If booted, Mack Brown will have a lot of coaching mileage left
Posted December 11, 2013
Updated December 20, 2013
If Texas dismisses Mack Brown, which seems possible if not probable, there’s little reason to believe his coaching career is over.
At age 62, Brown basically still has the same energy and love for the sport that he brought to North Carolina in 1988.
As much as many Longhorn fans are convinced otherwise, the guy’s not washed up. He went 8-4 (7-2 Big 12), beat Oklahoma with ease and started 14 non-seniors in most of the games.
But it’s obvious that last week’s 30-10 loss at Baylor put Brown in a corner. Sixteen seasons in Austin, a 158-47 record and a national championship don’t count for much when enough fans want to see a new face and have Nick Saban (age 62) on their holiday wish list.
Brown wants to stay on, of course. All college football coaches want the Texas job, and there’s good reason to believe Saban would make the move.
But if Brown still wants to coach, there are countless programs that could use him sooner more than later. A return to a North Carolina school would be regular coup, but there’s not an opening with Wake Forest’s decision to hire Bowling Green’s Dave Clawson on Tuesday.
The coaching carousel is just beginning to spin, but here are three programs that could use Brown immediately, whether these jobs become open or not.
• Virginia: Mike London, 18-31 overall (8-24 ACC), will get a fifth season to establish something, according to school officials.
But based on the way the program is trending, there’s little reason to predict a sudden about-face. This season’s 2-10 (0-8) record followed a 4-8 (2-6) run in 2012.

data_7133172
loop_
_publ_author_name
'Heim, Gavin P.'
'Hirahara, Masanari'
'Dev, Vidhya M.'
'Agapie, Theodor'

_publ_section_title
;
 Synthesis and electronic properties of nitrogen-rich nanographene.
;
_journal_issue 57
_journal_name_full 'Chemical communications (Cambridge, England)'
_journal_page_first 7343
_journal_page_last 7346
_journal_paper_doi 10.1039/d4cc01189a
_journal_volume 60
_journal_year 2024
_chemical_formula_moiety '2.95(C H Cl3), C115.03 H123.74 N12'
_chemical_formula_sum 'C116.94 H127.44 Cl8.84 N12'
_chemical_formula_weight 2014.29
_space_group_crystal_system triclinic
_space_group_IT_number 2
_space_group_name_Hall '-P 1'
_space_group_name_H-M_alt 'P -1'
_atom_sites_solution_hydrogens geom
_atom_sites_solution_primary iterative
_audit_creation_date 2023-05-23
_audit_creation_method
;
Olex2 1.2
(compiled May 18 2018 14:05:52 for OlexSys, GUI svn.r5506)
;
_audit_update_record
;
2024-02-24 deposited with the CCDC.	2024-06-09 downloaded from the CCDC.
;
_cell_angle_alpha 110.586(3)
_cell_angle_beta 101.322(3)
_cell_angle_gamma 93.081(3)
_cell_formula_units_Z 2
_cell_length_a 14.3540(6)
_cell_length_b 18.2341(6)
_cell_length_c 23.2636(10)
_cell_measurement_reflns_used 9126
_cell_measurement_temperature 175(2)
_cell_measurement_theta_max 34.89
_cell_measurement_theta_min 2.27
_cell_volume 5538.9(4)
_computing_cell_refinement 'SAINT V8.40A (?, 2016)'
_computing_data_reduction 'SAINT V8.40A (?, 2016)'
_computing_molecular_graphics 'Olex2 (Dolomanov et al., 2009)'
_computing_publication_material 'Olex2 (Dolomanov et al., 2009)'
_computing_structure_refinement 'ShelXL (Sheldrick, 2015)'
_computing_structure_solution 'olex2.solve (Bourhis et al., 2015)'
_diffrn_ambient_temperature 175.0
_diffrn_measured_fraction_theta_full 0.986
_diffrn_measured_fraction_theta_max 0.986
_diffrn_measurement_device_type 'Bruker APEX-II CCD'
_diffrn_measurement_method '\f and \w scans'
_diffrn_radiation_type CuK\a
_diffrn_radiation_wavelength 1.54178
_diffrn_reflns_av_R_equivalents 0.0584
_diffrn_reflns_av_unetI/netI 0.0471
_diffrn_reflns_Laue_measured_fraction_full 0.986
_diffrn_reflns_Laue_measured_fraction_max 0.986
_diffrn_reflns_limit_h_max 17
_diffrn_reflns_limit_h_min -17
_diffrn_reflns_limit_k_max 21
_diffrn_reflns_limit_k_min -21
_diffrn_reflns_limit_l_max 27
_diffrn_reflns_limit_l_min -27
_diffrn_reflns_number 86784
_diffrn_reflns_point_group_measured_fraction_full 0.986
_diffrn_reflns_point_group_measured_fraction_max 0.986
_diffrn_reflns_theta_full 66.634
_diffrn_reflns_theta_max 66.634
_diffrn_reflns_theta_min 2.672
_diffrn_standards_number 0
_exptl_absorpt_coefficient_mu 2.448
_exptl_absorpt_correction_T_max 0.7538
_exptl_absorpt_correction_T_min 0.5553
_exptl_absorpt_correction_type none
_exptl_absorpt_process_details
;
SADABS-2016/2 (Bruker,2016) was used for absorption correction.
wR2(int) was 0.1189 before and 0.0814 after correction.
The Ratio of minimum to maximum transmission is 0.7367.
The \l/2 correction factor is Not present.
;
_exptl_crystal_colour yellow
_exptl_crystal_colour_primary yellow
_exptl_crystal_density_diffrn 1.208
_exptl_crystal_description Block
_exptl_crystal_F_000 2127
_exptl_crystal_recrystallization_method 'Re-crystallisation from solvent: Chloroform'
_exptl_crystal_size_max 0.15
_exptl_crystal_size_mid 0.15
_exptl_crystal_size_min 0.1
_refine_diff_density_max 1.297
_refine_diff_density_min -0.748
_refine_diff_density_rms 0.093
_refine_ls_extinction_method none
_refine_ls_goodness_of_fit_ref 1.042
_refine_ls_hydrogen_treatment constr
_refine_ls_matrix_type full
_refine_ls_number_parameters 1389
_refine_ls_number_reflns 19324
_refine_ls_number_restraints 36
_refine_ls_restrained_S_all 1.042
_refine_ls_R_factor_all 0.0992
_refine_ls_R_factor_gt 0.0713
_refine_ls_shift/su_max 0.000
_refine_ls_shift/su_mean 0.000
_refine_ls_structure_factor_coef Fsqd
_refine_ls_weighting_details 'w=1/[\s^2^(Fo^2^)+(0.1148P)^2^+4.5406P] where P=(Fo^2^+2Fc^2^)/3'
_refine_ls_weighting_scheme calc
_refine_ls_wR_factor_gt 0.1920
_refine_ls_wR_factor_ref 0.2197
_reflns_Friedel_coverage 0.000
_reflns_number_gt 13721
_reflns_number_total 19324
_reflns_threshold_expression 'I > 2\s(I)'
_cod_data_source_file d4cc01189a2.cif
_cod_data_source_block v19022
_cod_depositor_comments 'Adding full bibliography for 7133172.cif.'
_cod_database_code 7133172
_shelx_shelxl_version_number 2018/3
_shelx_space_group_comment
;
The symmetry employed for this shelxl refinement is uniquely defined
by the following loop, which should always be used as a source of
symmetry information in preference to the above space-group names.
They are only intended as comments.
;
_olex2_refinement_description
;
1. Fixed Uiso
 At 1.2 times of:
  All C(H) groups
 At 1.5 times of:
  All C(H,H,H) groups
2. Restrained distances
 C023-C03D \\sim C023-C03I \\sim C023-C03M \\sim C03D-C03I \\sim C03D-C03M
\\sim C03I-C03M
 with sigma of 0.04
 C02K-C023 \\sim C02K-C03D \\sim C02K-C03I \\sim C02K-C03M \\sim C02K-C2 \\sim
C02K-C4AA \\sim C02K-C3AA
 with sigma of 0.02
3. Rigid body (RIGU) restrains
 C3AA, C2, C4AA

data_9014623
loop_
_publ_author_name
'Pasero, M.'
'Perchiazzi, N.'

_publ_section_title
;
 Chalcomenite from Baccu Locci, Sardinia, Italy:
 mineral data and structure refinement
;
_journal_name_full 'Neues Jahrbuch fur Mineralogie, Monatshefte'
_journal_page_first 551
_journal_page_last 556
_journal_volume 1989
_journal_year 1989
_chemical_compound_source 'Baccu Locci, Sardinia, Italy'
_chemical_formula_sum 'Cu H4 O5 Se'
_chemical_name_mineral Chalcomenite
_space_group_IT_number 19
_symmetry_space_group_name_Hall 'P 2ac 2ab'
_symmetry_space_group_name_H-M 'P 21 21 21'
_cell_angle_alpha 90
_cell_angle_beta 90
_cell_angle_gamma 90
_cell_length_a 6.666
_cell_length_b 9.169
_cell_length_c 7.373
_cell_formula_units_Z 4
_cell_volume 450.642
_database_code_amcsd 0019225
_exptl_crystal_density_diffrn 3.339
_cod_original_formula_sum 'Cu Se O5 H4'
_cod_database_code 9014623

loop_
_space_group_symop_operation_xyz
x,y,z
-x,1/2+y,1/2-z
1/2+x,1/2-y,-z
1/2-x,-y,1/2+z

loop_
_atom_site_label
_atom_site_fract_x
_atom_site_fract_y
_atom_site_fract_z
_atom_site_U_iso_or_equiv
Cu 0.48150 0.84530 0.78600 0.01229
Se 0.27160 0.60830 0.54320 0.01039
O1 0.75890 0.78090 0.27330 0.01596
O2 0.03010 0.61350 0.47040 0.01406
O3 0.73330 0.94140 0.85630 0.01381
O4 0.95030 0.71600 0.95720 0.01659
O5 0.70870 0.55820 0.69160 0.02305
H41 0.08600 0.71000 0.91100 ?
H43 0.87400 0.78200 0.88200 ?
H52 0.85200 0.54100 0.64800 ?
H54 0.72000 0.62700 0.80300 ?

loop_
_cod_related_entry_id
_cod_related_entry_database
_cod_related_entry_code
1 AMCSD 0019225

Dating back to the height of George Welsh’s winning run in the mid 1990s, Virginia just has not recruited all that successfully in the talent-rich state. London was expected to correct that problem, but his inability to sign and keep skill-position players has turned out to be a liability rather than an asset.
Brown can recruit. He could recruit at Tulane and at Carolina before he landed at a talent-magnet school.
• Tennessee: Butch Jones went 5-7 (2-6 SEC) in his first season and there’s no way to envision the school making a change so soon after luring him away from Cincinnati.
But like Virginia, the Vols aren’t going to make a big, fast rebound until someone can round up the sort of talent Phillip Fulmer and Johnny Majors brought in during during the 20 or seasons between the mid ‘80s and mid ‘00s.
Brown, from Cookeville, Tenn., would close off the state borders while still raiding Texas for a handful of players each season. He’d also re-establish recruiting pop in North Carolina. The Vols currently show four N.C. prep products on their roster, but that total has exceeded a dozen several times in years past.
• Memphis: The Tigers are a mini version of UT, but the school is located in a big market and has fallen far short of its football ceiling for years.
Justin Fuente has gone 4-8 and 3-9 in his first two seasons, and the 1-7 record in this season’s AAC race hardly increased fan interest.
Brown would sell tickets and enhance the program visibility tenfold. Plus with Louisville moving out of the AAC for the ACC, there’s not a clear-cut AAC mountain-king in the foreseeable future.